Love is in the Air

By Liz and Bob Johnson

The alarm cry sounds. Instantly the, air explodes in a rainbow of flying colors and the cacophony of a dozen different species, each seeking safety in the air. Soon, however, the perceived danger passes and the group settles down to resume munching on seeds, nuts, fruits, berries, veggies, and sprouts. No pellets here, for this is a rainforest. Well, not exactly a real rainforest, but a 1/4 acre, 16' high simulated rainforest, where 130 birds are in free-flight, enjoying the trees, the ground, the wind, rain, and sunshine. These are tropical birds and they are enjoying the subtropical ambiance of South Florida.

The alarm cry, at least this time was from one of the birds perched under the shelter of the patio, with a very limited view of the sky above. Some birds display a sense of humor by sounding the alarm cry and then watching everyone else fly around frantically. Other false alarms are often elicited by an Umbrella Cockatoo who wants to avoid the competition at the food dishes. As he watches everyone else fly away, he nonchalantly takes full advantage of his temporary monopoly.

Occasionally however, a hawk does fly overhead. These birds seem instinctively to fear hawks (or other "strange-looking" birds, such as egrets or cranes) and respond to this natural fear by flying up. This leads us to believe that height signifies safety, not dominance. Birds perched highest in the trees vary from time to time, but usually they are the most timid and shy birds, not the aggressive ones. We have never seen any sign of a "flock" leader or dominant bird among them. The group that appears to be a flock of 93 macaws as they fly together or feed, on closer examination, is really comprised of a number of small groups which are dynamic and ever-changing. There are aggressive birds (much as bullies in a classroom), but these are avoided, not followed. No one bird ever stands out as a "leader" of the entire group nor is it always the same bird who sounds the alarm cry.

One interesting feature we have observed is that safety in numbers to them means the security of being a small group member. It appears to be all-important to a macaw (the sub-family group of which we have the most and of which we are the most able to observe flock behavior) to have a buddy or be a part of a small group, as loners are often targets for the bullies. Establishment of friendships seems to be of primary importance to each of them.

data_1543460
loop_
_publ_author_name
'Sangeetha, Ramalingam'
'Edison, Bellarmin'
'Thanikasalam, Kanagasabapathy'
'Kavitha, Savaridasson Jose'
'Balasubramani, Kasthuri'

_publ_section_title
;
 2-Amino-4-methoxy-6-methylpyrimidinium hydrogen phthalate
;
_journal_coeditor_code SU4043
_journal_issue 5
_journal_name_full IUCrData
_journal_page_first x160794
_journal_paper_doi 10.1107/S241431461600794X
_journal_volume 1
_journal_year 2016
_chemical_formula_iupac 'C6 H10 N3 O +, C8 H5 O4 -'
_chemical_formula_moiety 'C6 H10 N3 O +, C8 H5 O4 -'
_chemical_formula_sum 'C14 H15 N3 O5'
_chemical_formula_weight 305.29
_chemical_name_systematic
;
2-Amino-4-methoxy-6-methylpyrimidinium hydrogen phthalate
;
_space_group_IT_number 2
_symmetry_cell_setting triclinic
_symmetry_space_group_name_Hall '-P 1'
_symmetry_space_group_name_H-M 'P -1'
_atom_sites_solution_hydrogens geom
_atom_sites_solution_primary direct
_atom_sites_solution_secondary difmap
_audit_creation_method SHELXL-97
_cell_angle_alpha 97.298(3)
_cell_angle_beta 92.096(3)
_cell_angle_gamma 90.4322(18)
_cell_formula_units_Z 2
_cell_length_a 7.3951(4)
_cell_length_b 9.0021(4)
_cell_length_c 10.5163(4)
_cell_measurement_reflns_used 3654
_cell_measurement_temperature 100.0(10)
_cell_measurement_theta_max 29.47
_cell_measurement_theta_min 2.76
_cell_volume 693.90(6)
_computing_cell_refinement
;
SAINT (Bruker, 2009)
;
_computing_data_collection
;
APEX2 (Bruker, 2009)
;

These birds become highly territorial as they mature and newcomers must be introduced most gradually and carefully. Flock behavior is more prominently seen among the juveniles. As they mature and bond with a mate, even previous friendships are abruptly ended.

Interestingly, these birds do not lose their desire for human companionship even though they are allowed to express themselves as birds. Contrarily, a different, less co-dependent relationship develops. We seem to view each other as co-inhabitants rather than as captor and captive. We are able to share each otherís space and do not interfere with the activities of one another. We must admit, however, that they do somewhat interfere with our activities as we try to feed them, as they always want to play and they attach themselves to every available body part. On entering the habitat, even visitors are almost immediately inundated with macaws. Amazingly, even untamed macaws that have never been pets will, a short time after arriving at our sanctuary and with no specific training by us, adopt the same attitudes and behaviors towards people as all of the other birds. We feel that, just like people, given a sense of freedom and self-determination they will develop the feeling of self-worth that is so necessary for a well-balanced personality.

There is continual debate about whether birds should remain clipped or fly free inside a home or be allowed to fly free outdoors. Each side has a compelling argument, but the rationale that birds have both a physiological and psychological need to fly cannot be denied. They were designed this way and to see the exhilaration and health benefits that the freedom of flight brings is even more convincing. The dilemma of course, is the danger that flight in a house presents vs. the dangers that lurk outdoors. A third alternative that is almost never addressed is the construction of large outdoor enclosures set up as natural habitats, where birds can fly safely. Space and funds do limit this in many cases. There are, however, many possibilities in a limited budget or space situation. Consider a mini or micro habitat, which creates at least psychological space as opposed to a steel bar prison.